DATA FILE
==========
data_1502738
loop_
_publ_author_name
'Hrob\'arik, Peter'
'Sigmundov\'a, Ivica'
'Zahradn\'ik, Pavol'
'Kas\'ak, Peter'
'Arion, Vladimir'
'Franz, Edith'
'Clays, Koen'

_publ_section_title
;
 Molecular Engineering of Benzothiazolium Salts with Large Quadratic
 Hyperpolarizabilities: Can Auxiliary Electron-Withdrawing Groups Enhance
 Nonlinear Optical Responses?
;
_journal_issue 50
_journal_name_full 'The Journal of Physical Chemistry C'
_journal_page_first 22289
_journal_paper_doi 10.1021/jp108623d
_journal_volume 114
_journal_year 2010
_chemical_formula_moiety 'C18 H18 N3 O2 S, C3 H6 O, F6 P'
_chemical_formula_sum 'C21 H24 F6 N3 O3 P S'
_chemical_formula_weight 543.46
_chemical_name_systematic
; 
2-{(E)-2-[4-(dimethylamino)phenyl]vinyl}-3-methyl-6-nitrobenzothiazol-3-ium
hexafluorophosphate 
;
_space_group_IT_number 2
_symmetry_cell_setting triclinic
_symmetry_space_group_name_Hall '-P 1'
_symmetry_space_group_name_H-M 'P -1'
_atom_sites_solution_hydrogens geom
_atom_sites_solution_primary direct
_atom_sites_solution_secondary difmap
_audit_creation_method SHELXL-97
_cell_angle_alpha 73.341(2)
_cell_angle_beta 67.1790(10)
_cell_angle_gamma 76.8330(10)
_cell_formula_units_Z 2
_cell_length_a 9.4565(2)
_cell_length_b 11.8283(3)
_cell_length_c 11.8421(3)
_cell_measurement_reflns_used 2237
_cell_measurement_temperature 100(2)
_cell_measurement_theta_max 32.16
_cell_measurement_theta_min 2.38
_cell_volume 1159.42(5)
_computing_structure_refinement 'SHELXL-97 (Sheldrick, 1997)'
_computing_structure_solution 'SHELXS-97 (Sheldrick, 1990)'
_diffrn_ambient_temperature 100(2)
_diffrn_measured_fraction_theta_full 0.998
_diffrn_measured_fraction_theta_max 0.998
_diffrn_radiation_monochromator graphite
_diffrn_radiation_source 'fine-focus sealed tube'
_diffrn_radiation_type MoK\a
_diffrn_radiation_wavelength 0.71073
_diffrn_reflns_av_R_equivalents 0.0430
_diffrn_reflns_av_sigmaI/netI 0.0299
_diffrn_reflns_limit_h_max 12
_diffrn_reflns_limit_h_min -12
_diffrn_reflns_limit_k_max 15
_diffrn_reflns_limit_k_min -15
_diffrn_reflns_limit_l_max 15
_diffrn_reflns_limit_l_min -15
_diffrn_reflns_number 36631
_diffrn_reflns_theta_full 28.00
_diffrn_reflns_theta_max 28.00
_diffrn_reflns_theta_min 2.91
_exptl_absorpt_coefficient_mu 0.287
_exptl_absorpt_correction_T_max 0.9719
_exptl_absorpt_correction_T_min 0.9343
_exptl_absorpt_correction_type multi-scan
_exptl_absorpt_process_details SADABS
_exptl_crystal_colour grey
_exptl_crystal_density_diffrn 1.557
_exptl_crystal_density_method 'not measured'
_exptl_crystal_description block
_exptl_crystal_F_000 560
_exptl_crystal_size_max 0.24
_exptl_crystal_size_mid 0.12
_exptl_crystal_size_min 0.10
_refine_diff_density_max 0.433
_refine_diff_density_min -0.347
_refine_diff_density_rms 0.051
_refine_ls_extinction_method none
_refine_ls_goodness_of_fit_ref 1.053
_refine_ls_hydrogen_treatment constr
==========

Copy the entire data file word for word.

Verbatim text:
data_1502738
loop_
_publ_author_name
'Hrob\'arik, Peter'
'Sigmundov\'a, Ivica'
'Zahradn\'ik, Pavol'
'Kas\'ak, Peter'
'Arion, Vladimir'
'Franz, Edith'
'Clays, Koen'

_publ_section_title
;
 Molecular Engineering of Benzothiazolium Salts with Large Quadratic
 Hyperpolarizabilities: Can Auxiliary Electron-Withdrawing Groups Enhance
 Nonlinear Optical Responses?
;
_journal_issue 50
_journal_name_full 'The Journal of Physical Chemistry C'
_journal_page_first 22289
_journal_paper_doi 10.1021/jp108623d
_journal_volume 114
_journal_year 2010
_chemical_formula_moiety 'C18 H18 N3 O2 S, C3 H6 O, F6 P'
_chemical_formula_sum 'C21 H24 F6 N3 O3 P S'
_chemical_formula_weight 543.46
_chemical_name_systematic
; 
2-{(E)-2-[4-(dimethylamino)phenyl]vinyl}-3-methyl-6-nitrobenzothiazol-3-ium
hexafluorophosphate 
;
_space_group_IT_number 2
_symmetry_cell_setting triclinic
_symmetry_space_group_name_Hall '-P 1'
_symmetry_space_group_name_H-M 'P -1'
_atom_sites_solution_hydrogens geom
_atom_sites_solution_primary direct
_atom_sites_solution_secondary difmap
_audit_creation_method SHELXL-97
_cell_angle_alpha 73.341(2)
_cell_angle_beta 67.1790(10)
_cell_angle_gamma 76.8330(10)
_cell_formula_units_Z 2
_cell_length_a 9.4565(2)
_cell_length_b 11.8283(3)
_cell_length_c 11.8421(3)
_cell_measurement_reflns_used 2237
_cell_measurement_temperature 100(2)
_cell_measurement_theta_max 32.16
_cell_measurement_theta_min 2.38
_cell_volume 1159.42(5)
_computing_structure_refinement 'SHELXL-97 (Sheldrick, 1997)'
_computing_structure_solution 'SHELXS-97 (Sheldrick, 1990)'
_diffrn_ambient_temperature 100(2)
_diffrn_measured_fraction_theta_full 0.998
_diffrn_measured_fraction_theta_max 0.998
_diffrn_radiation_monochromator graphite
_diffrn_radiation_source 'fine-focus sealed tube'
_diffrn_radiation_type MoK\a
_diffrn_radiation_wavelength 0.71073
_diffrn_reflns_av_R_equivalents 0.0430
_diffrn_reflns_av_sigmaI/netI 0.0299
_diffrn_reflns_limit_h_max 12
_diffrn_reflns_limit_h_min -12
_diffrn_reflns_limit_k_max 15
_diffrn_reflns_limit_k_min -15
_diffrn_reflns_limit_l_max 15
_diffrn_reflns_limit_l_min -15
_diffrn_reflns_number 36631
_diffrn_reflns_theta_full 28.00
_diffrn_reflns_theta_max 28.00
_diffrn_reflns_theta_min 2.91
_exptl_absorpt_coefficient_mu 0.287
_exptl_absorpt_correction_T_max 0.9719
_exptl_absorpt_correction_T_min 0.9343
_exptl_absorpt_correction_type multi-scan
_exptl_absorpt_process_details SADABS
_exptl_crystal_colour grey
_exptl_crystal_density_diffrn 1.557
_exptl_crystal_density_method 'not measured'
_exptl_crystal_description block
_exptl_crystal_F_000 560
_exptl_crystal_size_max 0.24
_exptl_crystal_size_mid 0.12
_exptl_crystal_size_min 0.10
_refine_diff_density_max 0.433
_refine_diff_density_min -0.347
_refine_diff_density_rms 0.051
_refine_ls_extinction_method none
_refine_ls_goodness_of_fit_ref 1.053
_refine_ls_hydrogen_treatment constr